After messing around in the Toy Box for a few minutes I started playing through The Incredibles, and I thought it was a ton of fun. It’s almost a cutesy version of Grand Theft Auto. It’s an open world game where you can explore the city of Metroville. The city is popluated by this tiny Fisher Price looking people who go about their days walking or driving around, and don’t seem to care much if you punch them, throw them over the horizon, or drop-kick them into the ocean. I’m surprised Disney lets you manhandle pedestrians so much in this game, but I’m glad, because I love it.
You have various people who can give you missions, and it took me around four hours to beat the Incredibles playset, but a lot of that time was spent drop-kicking people and just exploring too. The missions are mainly about destroying robots, escorting cops (read: destroying more robots), finding certain numbers of items, etc, but I found them fun. You can level up your character, learn new moves and get new items/vehicles. Things you do in the playset also unlock spins in the Toy Box where you can get new items to play with.
I found the driving/flying in this game to be a lot of fun, and once you figure things out the whole city is your playground. You can make it to the top of almost any building thanks to combinations of climbing/hoverboards/helicopters, and I love stuff like that in games. Disney also added a very fun level of destruction to the city. You can destroy the side of a building with a punch, which means as you start fighting robots in the street, things get crazy.
All in all the Incredibles playset was my favorite part of the game, and it’s the one I’ll probably go back to the most.
Next up I played Monsters University. I haven’t beaten this one yet, but I’m pretty close. In this playset you’re mainly dealing with the rivalry between MU and Fear Tech; pulling pranks, scaring students, and playing paintball. Instead of cars and helicopters you get bikes and skateboards. I found this playset to be a little tedious and not as rewarding as the Incredibles, but it’s still fun.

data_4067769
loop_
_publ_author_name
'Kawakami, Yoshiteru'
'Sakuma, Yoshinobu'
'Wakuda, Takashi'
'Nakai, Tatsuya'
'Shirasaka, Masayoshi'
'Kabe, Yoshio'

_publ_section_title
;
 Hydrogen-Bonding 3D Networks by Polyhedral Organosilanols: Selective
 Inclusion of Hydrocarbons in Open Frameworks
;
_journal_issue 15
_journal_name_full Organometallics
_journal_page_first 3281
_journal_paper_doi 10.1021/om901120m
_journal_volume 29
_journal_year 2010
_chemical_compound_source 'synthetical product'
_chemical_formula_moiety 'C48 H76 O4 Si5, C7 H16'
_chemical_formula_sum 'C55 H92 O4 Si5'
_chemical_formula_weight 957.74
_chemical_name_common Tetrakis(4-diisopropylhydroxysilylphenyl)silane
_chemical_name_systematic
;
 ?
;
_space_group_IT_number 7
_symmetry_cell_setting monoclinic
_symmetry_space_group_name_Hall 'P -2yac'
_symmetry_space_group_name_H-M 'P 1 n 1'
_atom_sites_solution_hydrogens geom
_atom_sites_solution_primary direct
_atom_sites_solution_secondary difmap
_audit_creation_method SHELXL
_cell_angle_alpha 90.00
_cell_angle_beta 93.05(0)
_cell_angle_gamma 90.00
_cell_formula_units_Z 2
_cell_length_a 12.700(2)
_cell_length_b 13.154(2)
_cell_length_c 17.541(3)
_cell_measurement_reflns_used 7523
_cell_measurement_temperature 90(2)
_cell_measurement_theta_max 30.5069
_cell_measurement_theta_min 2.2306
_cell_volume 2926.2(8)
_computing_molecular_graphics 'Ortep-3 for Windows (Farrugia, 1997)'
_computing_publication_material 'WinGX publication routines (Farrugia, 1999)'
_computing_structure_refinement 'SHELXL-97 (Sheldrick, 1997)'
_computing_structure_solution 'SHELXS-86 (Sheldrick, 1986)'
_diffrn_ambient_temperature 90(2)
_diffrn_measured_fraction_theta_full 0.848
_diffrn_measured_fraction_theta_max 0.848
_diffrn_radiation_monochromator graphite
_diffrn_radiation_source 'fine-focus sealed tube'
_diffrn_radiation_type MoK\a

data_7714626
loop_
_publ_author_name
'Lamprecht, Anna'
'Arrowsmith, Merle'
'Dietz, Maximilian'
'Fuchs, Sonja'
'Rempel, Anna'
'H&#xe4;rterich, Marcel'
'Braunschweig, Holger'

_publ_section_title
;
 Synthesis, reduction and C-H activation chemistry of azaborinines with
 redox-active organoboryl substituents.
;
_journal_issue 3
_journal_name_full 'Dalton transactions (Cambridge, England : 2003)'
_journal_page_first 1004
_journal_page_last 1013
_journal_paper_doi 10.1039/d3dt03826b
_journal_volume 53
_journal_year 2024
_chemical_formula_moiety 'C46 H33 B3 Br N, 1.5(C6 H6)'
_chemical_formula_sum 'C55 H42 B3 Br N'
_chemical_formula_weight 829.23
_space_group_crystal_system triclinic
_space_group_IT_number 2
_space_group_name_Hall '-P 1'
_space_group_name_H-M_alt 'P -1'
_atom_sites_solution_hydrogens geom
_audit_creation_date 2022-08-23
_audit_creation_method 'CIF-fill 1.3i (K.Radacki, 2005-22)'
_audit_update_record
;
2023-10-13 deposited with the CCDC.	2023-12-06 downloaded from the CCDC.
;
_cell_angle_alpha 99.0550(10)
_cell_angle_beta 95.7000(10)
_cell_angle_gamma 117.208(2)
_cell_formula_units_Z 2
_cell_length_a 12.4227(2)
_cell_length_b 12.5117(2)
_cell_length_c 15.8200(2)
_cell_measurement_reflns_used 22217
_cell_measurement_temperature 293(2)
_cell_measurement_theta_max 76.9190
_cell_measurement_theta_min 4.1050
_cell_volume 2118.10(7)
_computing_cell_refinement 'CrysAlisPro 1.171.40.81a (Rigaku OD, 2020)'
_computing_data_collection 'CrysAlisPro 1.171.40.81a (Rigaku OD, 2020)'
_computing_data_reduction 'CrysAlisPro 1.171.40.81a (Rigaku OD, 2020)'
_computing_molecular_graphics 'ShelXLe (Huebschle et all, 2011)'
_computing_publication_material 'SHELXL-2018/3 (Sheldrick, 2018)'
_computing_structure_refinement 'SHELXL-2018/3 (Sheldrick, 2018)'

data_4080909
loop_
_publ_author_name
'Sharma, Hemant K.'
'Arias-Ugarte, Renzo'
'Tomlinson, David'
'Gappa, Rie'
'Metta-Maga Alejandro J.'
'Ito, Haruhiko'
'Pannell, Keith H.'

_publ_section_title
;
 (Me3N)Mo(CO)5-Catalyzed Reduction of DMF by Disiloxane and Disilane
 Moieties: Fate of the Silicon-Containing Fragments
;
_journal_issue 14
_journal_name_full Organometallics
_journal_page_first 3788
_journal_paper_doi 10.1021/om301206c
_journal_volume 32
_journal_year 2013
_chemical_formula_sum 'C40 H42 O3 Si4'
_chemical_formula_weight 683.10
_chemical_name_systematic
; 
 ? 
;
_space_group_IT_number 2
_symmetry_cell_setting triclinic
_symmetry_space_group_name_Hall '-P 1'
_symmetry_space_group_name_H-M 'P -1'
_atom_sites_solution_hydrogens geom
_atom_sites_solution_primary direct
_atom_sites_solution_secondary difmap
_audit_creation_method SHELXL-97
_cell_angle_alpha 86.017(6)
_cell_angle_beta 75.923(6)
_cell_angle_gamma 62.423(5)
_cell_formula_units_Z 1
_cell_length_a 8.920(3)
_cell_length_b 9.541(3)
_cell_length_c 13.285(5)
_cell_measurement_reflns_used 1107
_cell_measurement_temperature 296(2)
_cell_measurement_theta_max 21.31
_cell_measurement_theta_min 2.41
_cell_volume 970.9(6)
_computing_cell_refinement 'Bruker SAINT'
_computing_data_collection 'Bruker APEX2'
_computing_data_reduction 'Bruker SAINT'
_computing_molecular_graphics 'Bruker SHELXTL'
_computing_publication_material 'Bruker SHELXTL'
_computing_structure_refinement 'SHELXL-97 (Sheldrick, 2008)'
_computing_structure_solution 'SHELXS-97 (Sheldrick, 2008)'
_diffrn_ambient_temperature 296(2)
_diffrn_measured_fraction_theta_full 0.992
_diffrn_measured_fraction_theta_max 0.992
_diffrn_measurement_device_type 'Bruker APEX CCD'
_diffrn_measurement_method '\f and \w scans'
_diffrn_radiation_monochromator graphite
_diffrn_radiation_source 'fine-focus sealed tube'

I think I would have rather seen a Monsters Inc playset based on the first film, where you have to scare children and collect screams. Regardless, it’s a well-done playset and shows how Disney Infinity can provide such different experiences from one playset to another.
The MU playset makes me hope Disney comes out with more Pixar-based playsets. I think the unified style the first few have had would lend itself to some fun game versions of movies like WALL-E, A Bug’s Life, Brave, and pretty much the entire Pixar lineup.
Pirates of the Caribbean
This is the playet I thought I would enjoy the least (well, besides The Long Ranger), but it’s actually pretty fun. The ship mechanics are a lot of fun to play around with. Your ship is essentially a big vehicle like the cars in Incredibles and the bikes in Monsters, but with the ships you can man the helm, walk around the deck, or use the cannons.
The landscapes are a lot different than the other two playsets in the game, and the guns/swords are fun. I haven’t gotten very far in this playset yet either, but it’s been surprisingly fun. I can’t wait to get to the big ship battles I’ve read about, and I’ve heard they are a lot of fun to play in co-op.
That brings up an interesting point about Disney Infinity. Local co-op seems to be a big part of the game, which is great in an age when most game companies pretend like no one plays co-op in the same room anymore. Now, if I can just get my wife to play!
I think Disney has a winner on their hands. It looks like they’ve taken the basic concept of Skylanders but have added a lot to it, all with the addition of Disney properties with built-in fans. When you think that in the years to come, there could be classic Disney film, Star Wars, Muppets, and Marvel expansion packs, you start to realize the potential the game has.
Honestly, the game could suck and they would probably still make a fortune, but the game definitely does not suck. I’m sure it’s not for everyone, but I like it. I’m looking forward to playing the Toy Story and Wreck-it Ralph playsets in October, and I’ll be keeping an eye out for what Disney has up their sleeves for the coming years.
Disney Infinity is available pretty much everywhere and on every console. So, have any of you tried it yet?
Sidenote: I didn’t mention the actual Disney Infinity figures much in this review, but I’m going to post about those separately. They’re actually very well made and look great, and I want to get some decent photos of them.